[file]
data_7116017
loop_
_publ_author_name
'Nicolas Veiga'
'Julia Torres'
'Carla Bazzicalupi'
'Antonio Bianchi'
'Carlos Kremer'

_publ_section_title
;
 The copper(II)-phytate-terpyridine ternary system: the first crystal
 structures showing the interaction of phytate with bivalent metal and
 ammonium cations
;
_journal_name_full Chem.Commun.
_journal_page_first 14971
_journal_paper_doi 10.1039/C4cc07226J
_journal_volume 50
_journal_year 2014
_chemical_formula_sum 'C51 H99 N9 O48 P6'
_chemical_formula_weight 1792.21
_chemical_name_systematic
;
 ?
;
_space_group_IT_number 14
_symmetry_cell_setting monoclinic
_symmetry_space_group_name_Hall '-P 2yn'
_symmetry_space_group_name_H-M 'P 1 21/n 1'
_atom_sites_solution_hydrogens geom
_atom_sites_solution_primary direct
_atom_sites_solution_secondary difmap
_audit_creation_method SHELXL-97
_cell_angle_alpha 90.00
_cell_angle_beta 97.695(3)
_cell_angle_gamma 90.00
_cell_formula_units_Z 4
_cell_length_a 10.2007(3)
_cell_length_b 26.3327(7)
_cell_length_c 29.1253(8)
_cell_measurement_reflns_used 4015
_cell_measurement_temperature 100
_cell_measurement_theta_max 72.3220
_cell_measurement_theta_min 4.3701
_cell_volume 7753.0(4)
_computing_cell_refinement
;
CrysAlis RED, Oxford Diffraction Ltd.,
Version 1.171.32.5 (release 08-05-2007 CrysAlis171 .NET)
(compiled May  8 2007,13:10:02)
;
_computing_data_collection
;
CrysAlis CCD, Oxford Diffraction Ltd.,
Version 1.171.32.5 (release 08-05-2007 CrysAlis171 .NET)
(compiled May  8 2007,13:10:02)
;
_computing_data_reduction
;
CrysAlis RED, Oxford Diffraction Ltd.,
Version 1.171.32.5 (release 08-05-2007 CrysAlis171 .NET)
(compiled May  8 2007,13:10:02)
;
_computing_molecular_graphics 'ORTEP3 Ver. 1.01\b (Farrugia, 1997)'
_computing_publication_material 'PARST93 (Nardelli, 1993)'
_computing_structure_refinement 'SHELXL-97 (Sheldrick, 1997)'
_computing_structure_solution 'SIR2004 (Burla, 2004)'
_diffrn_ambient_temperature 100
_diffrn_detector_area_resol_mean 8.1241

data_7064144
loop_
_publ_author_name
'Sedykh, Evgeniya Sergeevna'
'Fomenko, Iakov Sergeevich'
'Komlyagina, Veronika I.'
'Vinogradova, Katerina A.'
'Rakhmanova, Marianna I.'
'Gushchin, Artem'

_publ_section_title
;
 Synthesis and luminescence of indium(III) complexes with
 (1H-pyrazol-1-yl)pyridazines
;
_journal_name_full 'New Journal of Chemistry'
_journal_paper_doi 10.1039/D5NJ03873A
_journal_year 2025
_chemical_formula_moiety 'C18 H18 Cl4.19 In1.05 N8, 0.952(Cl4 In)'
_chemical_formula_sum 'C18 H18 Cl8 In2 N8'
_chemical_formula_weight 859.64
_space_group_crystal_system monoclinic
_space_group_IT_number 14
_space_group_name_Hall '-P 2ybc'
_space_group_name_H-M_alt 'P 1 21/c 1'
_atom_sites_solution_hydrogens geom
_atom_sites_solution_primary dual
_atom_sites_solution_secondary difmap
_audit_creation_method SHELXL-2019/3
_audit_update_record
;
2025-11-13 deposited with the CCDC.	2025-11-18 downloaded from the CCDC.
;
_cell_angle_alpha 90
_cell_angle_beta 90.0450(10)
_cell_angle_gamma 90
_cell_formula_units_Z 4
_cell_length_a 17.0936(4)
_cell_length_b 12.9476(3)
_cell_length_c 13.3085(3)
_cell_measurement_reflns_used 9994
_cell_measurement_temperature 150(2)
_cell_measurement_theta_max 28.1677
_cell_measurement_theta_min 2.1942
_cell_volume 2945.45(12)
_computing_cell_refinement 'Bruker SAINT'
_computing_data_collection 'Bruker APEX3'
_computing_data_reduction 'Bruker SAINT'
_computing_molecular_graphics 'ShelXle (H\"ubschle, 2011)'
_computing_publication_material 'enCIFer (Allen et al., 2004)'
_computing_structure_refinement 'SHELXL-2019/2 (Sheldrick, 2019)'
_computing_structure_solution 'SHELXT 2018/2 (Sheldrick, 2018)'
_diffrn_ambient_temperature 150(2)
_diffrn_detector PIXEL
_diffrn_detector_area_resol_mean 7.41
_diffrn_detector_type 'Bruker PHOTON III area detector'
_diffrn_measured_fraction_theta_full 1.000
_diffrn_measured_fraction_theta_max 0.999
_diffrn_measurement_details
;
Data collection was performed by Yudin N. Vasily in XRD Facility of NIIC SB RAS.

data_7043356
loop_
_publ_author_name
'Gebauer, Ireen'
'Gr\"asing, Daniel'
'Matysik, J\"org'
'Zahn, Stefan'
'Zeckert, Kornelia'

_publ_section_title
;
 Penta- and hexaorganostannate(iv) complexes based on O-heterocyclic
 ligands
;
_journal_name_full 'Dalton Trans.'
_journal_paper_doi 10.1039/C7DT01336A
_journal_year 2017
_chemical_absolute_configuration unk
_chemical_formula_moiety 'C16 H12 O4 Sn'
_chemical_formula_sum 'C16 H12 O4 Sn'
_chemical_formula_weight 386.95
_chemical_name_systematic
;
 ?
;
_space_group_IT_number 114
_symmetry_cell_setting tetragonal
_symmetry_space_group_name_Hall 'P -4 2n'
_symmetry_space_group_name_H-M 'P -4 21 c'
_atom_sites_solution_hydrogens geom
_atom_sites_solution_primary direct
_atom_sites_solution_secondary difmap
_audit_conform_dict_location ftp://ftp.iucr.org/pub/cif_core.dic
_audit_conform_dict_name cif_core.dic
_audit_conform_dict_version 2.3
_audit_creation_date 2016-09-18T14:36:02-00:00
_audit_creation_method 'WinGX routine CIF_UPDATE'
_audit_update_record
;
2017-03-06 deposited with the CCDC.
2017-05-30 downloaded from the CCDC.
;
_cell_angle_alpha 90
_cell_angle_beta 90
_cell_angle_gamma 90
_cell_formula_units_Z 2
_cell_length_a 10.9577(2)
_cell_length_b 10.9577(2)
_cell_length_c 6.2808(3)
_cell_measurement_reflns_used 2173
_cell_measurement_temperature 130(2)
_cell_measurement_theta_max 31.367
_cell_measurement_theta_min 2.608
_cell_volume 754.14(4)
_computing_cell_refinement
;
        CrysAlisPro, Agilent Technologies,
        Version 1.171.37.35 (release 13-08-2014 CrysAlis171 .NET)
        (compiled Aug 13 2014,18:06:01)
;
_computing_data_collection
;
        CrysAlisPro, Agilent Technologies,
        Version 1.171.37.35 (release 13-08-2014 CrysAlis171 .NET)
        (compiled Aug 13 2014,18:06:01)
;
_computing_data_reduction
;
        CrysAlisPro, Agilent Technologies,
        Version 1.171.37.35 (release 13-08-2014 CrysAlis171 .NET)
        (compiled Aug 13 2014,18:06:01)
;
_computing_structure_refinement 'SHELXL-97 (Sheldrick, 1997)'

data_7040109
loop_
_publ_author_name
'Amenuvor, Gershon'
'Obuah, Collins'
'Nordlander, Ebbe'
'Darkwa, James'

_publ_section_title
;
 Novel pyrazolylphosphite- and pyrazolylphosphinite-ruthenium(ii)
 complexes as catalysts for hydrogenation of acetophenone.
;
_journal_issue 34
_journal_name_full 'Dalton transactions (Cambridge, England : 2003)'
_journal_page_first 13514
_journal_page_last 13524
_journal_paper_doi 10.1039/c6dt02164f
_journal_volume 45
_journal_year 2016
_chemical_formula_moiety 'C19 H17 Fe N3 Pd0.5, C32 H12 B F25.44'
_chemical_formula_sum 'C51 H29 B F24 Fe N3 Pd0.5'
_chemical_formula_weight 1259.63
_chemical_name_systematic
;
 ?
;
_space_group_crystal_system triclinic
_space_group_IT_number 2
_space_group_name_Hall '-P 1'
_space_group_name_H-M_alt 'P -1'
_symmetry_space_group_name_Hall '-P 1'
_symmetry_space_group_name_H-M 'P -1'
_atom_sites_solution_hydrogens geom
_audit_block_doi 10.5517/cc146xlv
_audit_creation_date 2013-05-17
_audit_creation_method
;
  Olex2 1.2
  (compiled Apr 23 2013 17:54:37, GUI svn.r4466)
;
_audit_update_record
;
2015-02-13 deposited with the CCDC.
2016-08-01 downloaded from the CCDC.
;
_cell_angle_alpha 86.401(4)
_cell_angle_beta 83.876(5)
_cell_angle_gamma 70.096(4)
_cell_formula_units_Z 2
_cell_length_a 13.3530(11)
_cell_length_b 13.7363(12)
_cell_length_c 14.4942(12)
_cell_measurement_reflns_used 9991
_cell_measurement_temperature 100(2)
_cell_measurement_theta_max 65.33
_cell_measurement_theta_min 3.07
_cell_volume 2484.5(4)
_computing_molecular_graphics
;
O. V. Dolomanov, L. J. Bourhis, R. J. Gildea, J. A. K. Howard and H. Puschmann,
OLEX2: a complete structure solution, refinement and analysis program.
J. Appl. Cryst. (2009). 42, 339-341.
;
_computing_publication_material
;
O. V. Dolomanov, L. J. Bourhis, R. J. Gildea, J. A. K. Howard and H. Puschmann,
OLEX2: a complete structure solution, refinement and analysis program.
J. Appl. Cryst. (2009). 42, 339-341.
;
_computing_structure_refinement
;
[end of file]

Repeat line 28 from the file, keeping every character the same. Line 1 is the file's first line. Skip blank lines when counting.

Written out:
_symmetry_space_group_name_Hall '-P 2yn'